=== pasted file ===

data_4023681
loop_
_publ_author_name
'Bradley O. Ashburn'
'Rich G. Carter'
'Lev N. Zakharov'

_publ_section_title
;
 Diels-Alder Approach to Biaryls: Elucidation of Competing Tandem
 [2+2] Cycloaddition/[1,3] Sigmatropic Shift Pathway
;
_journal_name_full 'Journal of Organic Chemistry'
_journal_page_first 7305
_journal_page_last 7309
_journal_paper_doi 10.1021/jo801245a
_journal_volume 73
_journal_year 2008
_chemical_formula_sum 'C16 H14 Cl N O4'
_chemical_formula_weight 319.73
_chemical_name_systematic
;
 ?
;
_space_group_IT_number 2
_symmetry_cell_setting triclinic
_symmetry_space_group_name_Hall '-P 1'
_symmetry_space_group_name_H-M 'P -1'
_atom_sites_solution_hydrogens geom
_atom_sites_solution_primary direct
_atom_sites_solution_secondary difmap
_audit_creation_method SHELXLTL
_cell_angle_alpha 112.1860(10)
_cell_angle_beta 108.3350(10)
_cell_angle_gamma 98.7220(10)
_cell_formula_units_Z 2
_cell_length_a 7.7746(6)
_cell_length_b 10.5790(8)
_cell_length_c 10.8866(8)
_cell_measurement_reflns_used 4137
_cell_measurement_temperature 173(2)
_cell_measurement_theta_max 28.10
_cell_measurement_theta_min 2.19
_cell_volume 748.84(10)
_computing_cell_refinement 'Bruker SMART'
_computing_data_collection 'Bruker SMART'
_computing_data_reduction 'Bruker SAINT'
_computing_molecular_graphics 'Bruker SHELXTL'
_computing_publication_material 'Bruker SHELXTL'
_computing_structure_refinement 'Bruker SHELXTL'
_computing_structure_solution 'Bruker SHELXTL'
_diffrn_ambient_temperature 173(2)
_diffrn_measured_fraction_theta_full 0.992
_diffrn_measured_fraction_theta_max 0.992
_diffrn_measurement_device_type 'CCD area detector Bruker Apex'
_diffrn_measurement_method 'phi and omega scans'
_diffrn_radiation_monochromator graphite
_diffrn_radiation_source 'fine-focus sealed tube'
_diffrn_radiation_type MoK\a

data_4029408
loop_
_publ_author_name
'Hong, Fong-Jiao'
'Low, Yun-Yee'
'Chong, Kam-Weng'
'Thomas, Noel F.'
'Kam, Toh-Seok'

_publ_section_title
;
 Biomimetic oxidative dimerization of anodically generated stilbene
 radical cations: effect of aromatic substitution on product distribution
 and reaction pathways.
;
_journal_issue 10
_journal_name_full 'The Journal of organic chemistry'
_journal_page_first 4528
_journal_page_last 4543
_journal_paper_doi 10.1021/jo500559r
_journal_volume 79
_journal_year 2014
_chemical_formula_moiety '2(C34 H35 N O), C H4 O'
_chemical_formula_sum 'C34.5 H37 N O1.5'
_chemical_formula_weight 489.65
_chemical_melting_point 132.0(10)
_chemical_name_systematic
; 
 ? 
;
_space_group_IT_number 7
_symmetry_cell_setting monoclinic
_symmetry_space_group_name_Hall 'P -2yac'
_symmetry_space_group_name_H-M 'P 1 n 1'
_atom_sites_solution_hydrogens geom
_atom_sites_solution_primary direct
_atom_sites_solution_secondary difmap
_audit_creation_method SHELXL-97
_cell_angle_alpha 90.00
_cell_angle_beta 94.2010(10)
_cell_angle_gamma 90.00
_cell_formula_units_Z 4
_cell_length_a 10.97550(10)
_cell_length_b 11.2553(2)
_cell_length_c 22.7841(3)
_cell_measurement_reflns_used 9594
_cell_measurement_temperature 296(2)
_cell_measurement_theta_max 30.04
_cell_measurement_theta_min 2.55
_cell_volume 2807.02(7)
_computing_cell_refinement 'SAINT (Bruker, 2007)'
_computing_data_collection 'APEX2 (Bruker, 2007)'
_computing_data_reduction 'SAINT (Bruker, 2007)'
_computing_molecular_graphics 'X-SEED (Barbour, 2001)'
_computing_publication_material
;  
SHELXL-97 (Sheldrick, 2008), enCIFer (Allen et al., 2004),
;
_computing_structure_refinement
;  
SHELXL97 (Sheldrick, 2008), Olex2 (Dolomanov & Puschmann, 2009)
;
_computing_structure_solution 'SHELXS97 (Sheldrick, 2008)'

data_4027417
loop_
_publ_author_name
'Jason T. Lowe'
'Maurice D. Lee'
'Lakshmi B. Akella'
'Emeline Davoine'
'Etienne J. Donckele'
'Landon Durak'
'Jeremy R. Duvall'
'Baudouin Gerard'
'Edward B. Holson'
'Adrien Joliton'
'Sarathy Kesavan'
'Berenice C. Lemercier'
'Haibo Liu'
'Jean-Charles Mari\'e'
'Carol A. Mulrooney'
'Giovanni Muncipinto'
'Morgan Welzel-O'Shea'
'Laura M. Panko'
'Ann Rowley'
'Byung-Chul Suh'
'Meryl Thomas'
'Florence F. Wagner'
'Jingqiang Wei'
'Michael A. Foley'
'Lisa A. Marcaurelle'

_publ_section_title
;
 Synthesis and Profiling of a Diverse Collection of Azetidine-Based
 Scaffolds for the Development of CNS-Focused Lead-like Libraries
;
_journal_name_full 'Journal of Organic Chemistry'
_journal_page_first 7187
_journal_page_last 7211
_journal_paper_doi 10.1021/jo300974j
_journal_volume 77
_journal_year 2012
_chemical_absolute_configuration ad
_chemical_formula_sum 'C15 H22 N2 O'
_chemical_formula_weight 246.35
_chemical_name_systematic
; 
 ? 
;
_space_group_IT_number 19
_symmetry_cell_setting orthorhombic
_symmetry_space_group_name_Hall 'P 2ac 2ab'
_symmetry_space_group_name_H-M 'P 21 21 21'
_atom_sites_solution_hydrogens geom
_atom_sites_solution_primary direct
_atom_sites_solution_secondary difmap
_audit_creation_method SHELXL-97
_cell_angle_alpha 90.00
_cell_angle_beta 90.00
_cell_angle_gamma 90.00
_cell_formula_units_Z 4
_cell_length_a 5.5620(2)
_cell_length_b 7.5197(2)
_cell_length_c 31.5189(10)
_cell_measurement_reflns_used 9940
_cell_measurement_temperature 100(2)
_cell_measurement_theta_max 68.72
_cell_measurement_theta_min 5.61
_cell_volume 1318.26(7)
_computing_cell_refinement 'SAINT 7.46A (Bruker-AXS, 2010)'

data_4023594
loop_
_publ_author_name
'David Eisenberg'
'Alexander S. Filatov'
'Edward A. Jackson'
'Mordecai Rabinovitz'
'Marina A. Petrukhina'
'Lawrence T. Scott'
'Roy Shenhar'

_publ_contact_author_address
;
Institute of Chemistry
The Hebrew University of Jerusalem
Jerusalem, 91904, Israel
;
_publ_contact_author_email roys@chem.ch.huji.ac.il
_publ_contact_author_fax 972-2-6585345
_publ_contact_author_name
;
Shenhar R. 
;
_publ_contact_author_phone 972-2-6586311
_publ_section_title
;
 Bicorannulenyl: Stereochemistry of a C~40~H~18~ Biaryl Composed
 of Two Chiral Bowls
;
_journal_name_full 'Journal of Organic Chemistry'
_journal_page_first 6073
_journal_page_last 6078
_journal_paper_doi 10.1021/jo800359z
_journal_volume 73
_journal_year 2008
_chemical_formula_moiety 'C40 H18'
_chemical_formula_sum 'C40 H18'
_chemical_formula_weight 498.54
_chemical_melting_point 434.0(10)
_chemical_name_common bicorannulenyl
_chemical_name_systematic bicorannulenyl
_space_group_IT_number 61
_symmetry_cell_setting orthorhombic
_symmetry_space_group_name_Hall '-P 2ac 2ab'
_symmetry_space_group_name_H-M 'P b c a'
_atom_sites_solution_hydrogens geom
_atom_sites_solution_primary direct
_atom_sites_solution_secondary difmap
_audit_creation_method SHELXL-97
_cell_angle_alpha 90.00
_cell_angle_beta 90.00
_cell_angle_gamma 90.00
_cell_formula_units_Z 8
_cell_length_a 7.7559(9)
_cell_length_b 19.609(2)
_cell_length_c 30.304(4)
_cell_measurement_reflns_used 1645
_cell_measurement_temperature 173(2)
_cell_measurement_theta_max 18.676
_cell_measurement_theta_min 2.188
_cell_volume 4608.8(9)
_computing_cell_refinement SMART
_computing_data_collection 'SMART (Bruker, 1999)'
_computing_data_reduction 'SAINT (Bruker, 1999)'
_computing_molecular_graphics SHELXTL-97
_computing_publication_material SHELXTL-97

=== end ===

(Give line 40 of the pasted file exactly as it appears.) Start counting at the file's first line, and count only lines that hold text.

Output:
_cell_measurement_temperature 173(2)